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Researchers capture roaming molecular fragments in real time

wallpapers News 2020-09-02
Credit: Pixabay/CC0 Public Domain

The observation of a chemical reaction at the molecular level in real time is a central theme in experimental chemical physics. An international research team has captured roaming molecular fragments for the first time. The work, under the supervision of Heide Ibrahim, research associate at the Institut national de la recherche scientifique (INRS), was published in the journal Science.

The research group of the Énergie Matériaux Télécommunications Research Centre of INRS, with support of Professor François Légaré, has used the Advanced Laser Light Source (ALLS). They have succeeded in shooting the first molecular film of "roamers"—hydrogen fragments, in this case—that orbit around HCO fragments) during a chemical reaction by studying the photo-dissociation of formaldehyde, H2CO.

A molecular road trip

"What we see in this new discovery is that, as in a road trip, the final goal is not known at the beginning, nor is the path always straightforward. In general, molecules, like humans, follow the easiest path to get from point A to point B in order to minimize the energy expended," explains Heide Ibrahim. "However, sometimes travelers may decide to take a little detour." Apparently, the same is true for fragments of molecules. This process is called roaming, and was first discovered in formaldehyde molecules in 2004. Since then, indirect traces of wandering fragments called roamers have been detected in many molecular systems.

However, it is only recently that Dr. Ibrahim's team has been able to "catch them along the way," and captured them in real time. This is the first direct observation of the elusive phenomenon of roaming observed to date. "It is as if, following the discovery of dinosaur footprints, a film was discovered showing them wandering," says the researcher.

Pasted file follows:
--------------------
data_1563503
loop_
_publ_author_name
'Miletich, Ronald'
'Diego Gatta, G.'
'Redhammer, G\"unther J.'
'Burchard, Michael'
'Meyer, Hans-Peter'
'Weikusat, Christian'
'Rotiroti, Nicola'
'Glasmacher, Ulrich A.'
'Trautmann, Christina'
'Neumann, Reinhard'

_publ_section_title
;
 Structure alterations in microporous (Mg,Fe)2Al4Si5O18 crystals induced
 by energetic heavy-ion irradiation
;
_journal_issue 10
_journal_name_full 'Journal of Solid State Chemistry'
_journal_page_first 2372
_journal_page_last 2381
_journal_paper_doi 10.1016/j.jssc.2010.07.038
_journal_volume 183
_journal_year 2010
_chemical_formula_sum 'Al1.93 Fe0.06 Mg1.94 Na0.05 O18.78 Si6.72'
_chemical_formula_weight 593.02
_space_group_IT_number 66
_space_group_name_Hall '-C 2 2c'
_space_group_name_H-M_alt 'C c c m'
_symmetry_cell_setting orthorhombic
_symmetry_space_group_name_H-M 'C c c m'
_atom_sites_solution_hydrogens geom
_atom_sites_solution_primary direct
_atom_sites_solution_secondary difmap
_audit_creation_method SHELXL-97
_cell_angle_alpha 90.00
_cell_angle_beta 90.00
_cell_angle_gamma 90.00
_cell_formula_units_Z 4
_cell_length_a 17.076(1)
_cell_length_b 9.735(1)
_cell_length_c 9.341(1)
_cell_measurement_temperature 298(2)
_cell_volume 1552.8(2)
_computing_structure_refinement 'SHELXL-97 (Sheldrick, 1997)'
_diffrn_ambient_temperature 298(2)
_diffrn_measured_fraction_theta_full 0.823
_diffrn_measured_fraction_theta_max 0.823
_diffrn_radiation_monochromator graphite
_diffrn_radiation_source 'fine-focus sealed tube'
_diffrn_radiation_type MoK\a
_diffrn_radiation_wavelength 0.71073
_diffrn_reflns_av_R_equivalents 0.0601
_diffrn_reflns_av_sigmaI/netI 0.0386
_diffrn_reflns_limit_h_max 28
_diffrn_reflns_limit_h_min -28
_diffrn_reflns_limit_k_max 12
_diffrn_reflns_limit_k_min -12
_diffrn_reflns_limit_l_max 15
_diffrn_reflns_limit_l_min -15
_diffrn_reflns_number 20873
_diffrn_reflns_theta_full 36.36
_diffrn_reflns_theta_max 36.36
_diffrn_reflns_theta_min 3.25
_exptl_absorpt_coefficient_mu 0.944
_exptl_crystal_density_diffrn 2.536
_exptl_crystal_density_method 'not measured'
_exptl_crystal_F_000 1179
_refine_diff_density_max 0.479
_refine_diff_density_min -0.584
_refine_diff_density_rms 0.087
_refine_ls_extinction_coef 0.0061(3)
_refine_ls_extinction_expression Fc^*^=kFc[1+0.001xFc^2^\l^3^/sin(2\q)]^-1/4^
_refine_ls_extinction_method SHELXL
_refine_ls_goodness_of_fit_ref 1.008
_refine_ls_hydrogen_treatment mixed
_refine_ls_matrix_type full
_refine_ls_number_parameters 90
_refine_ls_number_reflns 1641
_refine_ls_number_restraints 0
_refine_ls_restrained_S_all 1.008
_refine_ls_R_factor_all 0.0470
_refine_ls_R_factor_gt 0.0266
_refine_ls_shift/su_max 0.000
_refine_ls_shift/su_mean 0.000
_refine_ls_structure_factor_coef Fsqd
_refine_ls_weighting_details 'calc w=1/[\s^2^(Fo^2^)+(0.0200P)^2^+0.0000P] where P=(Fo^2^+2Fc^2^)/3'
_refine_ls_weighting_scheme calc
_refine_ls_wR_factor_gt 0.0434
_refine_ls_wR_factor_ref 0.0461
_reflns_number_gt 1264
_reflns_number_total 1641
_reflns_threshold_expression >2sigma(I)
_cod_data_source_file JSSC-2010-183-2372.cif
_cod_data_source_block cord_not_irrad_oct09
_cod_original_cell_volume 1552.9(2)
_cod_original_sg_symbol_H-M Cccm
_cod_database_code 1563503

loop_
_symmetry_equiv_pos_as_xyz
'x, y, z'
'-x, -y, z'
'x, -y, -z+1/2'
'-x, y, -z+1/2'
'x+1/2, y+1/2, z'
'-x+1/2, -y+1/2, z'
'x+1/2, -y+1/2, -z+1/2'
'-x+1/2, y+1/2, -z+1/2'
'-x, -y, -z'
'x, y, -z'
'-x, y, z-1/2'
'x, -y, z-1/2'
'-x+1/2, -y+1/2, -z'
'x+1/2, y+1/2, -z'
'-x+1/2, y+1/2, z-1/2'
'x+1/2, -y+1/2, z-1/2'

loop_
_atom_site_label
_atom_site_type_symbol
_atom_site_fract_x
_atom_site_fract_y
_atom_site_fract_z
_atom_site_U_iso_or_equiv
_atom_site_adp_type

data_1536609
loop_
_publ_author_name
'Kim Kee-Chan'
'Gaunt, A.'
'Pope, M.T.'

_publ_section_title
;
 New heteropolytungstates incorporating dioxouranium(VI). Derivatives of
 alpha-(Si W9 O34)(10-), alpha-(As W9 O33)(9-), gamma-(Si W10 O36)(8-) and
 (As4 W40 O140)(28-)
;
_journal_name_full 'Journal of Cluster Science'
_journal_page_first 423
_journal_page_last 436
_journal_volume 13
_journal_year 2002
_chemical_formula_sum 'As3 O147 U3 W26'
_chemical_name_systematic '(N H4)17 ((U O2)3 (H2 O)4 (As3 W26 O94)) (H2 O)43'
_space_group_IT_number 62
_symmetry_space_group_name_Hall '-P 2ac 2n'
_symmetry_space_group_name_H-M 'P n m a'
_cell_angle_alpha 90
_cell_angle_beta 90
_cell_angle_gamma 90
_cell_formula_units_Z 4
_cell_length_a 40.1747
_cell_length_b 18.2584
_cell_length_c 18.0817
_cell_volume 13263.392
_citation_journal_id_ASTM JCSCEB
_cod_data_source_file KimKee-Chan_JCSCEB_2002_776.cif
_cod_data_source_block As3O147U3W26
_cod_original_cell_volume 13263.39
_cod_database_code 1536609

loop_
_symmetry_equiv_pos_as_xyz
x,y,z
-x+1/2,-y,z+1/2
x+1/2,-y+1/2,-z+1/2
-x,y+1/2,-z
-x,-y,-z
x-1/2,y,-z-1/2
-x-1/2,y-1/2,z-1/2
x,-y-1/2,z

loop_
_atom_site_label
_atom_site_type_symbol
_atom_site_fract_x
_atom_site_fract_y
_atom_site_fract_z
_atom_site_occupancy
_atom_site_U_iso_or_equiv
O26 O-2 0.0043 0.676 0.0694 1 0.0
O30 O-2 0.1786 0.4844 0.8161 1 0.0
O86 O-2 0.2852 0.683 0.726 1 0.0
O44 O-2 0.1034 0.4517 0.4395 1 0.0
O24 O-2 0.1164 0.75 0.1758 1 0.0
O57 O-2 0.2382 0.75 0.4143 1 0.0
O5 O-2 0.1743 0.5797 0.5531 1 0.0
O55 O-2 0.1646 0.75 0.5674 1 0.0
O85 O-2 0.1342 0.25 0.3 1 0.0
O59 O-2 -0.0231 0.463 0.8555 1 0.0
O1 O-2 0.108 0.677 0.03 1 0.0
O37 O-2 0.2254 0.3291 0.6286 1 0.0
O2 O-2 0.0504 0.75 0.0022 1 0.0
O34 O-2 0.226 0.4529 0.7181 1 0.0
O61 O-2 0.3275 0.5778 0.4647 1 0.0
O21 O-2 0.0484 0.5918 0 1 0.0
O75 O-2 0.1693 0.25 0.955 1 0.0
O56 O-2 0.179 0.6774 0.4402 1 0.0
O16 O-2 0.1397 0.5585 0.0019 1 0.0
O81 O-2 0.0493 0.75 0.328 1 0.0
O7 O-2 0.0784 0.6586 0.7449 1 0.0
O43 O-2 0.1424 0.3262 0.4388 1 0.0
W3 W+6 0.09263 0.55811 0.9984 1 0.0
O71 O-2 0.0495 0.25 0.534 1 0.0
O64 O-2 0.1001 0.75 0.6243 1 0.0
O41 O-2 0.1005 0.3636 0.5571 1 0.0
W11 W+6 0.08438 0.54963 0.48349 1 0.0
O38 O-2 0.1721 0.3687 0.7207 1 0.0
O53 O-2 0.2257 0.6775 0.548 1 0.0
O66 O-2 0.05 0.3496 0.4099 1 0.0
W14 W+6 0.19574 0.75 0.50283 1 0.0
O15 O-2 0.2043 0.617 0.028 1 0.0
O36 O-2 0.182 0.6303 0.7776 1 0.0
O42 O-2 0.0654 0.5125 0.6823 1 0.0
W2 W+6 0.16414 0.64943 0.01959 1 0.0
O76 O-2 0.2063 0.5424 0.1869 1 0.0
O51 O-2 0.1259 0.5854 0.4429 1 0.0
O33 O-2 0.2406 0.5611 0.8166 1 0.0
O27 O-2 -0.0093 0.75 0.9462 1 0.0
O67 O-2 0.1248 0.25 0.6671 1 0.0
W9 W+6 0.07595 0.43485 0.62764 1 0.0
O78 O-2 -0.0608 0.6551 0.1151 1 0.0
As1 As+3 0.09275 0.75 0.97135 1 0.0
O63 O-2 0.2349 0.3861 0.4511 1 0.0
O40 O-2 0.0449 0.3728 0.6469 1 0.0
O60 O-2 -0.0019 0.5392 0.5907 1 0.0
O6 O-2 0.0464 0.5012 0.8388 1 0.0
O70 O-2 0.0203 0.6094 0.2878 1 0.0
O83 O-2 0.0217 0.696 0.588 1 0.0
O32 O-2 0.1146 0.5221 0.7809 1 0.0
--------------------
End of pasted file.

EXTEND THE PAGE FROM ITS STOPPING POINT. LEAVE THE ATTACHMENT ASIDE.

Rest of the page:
Mapping the fragments

In addition to roaming, there is also conventional dissociation, in which the molecule splits into fragments upon excitation by ultrashort UV laser pulses. The fragments can reach the same end products by following direct pathways (dissociation) or indirect pathways (roaming). "To conduct this work, one cannot simply wait for the arrival of a fragment at the finish line, since this does not provide any information on the dynamics it has undergone. It was as if the road trip was done without GPS and we could not retrace the route taken by the travelers," says Heide Ibrahim. To remedy this, the team found a way to identify which fragment followed which path by placing checkpoints along the route; these act a bit like cell towers allowing a signal to be activated at a specific point along the route.

One of the numerous challenges in the experiments was related to the fact that the signal of these undecided molecules occurs statistically. Imagine wanting to take a picture of a traveler on the road, but you only have the name of the road and he may pass by at any time throughout the week. To add to the difficulty, the experimental signal is ultrafast (on the scale of 100 femtoseconds, or 10 billion times less than a millisecond) while extending over several orders of magnitude in time. Tomoyuki Endo, the first author of the study, a former post-doc of INRS now at the Kansai Photon Science Institute (Japan), was able to follow the "roamers" using a technique called time-resolved Coulomb explosion imaging (CEI).

The teams of Michael Schuurman (National Research Council, Ottawa), Paul Houston (Cornell University, Ithaca, U.S.) and Joel Bowman (Emory University, Atlanta, U.S.) provided high-level theoretical support at all critical experimental stages.

"The results show that time-resolved CEI can go beyond the imaging of coherent molecular dynamics—here, we follow statistical processes using conventional tabletop ultrafast lasers," says Professor Légaré, director of the ALLS lab where the experiments took place. "In the near future, thanks to advances in high-repetition-rate laser systems, it will be possible to study more complex molecules."

"Although roaming remains an elusive process that is difficult to grasp, this scientific breakthrough provides insight into how to measure it—as well as other statistical processes that require highly sensitive detection in the face of disruptive background signals," says Heide Ibrahim. "Ultimately, this may only be the beginning of another winding journey toward some of Mother Nature's secrets; roaming is a process whose role in environmental and atmospheric chemistry is only at the beginning of being understood."

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